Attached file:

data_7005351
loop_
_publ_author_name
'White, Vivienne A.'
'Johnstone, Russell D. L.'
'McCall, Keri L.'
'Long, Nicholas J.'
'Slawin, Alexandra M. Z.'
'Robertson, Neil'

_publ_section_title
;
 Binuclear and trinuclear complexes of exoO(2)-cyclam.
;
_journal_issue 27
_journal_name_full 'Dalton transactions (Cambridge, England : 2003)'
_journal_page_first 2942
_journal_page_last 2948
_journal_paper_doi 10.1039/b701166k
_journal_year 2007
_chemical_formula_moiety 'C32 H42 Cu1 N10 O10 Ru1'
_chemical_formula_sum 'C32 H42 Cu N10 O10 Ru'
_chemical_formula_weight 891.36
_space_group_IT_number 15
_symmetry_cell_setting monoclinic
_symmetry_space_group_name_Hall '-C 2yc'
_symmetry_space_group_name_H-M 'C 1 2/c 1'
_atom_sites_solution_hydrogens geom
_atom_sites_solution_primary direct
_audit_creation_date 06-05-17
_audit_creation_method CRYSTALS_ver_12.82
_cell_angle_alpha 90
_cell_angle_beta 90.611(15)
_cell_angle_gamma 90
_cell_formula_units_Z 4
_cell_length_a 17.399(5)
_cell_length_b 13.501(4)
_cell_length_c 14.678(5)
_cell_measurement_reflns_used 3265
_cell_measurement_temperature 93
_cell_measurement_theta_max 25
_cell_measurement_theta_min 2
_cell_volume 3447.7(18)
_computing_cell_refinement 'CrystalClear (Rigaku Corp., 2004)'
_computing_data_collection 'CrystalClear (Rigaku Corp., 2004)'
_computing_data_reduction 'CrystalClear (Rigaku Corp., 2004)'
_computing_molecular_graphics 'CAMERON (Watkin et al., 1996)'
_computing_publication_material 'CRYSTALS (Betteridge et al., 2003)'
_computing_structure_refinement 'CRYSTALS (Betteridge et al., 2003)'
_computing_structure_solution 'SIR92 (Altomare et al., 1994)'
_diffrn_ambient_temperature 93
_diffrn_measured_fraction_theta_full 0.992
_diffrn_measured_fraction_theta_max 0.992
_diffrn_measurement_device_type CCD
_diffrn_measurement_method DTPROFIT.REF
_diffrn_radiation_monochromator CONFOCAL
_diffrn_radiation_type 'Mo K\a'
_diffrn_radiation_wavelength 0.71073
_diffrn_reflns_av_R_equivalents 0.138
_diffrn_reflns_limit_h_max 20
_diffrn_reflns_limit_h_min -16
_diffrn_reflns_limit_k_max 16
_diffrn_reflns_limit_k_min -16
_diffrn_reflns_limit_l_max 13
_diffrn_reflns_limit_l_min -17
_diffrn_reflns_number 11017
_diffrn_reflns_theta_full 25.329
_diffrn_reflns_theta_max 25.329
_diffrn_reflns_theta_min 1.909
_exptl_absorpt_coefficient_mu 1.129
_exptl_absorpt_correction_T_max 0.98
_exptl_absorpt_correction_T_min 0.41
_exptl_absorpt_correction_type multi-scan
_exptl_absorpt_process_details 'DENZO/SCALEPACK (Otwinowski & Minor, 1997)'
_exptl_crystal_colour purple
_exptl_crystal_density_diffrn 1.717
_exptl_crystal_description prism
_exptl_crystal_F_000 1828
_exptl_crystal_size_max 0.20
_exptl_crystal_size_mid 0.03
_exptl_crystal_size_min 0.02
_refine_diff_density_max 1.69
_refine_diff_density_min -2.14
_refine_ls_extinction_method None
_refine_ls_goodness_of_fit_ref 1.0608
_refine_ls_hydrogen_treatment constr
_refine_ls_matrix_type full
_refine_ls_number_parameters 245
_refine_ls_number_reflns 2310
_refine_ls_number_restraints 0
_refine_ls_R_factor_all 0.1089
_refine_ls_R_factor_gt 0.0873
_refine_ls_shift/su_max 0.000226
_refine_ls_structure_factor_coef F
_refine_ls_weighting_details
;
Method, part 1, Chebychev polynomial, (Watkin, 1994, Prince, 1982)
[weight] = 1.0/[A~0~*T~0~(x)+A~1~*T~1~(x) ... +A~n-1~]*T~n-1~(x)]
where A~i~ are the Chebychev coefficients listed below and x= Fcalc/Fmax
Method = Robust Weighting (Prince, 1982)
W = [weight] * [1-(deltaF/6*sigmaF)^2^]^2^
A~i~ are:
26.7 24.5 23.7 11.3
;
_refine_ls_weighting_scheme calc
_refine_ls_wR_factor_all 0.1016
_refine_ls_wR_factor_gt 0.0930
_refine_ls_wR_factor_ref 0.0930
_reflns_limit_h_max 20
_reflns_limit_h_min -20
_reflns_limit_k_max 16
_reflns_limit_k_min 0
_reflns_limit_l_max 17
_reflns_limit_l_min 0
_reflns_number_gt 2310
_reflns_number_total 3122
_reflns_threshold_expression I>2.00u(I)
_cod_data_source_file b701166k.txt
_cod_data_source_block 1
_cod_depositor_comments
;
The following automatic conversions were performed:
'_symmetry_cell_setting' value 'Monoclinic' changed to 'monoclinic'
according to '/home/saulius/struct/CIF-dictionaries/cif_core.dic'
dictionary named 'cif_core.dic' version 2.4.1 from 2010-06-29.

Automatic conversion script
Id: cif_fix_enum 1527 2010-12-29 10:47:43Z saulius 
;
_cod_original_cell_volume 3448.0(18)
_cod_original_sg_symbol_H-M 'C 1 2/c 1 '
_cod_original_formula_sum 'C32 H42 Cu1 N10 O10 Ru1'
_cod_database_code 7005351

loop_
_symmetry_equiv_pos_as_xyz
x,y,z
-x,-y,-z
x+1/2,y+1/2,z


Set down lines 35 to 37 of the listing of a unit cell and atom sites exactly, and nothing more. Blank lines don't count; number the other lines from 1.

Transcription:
_cell_length_a 17.399(5)
_cell_length_b 13.501(4)
_cell_length_c 14.678(5)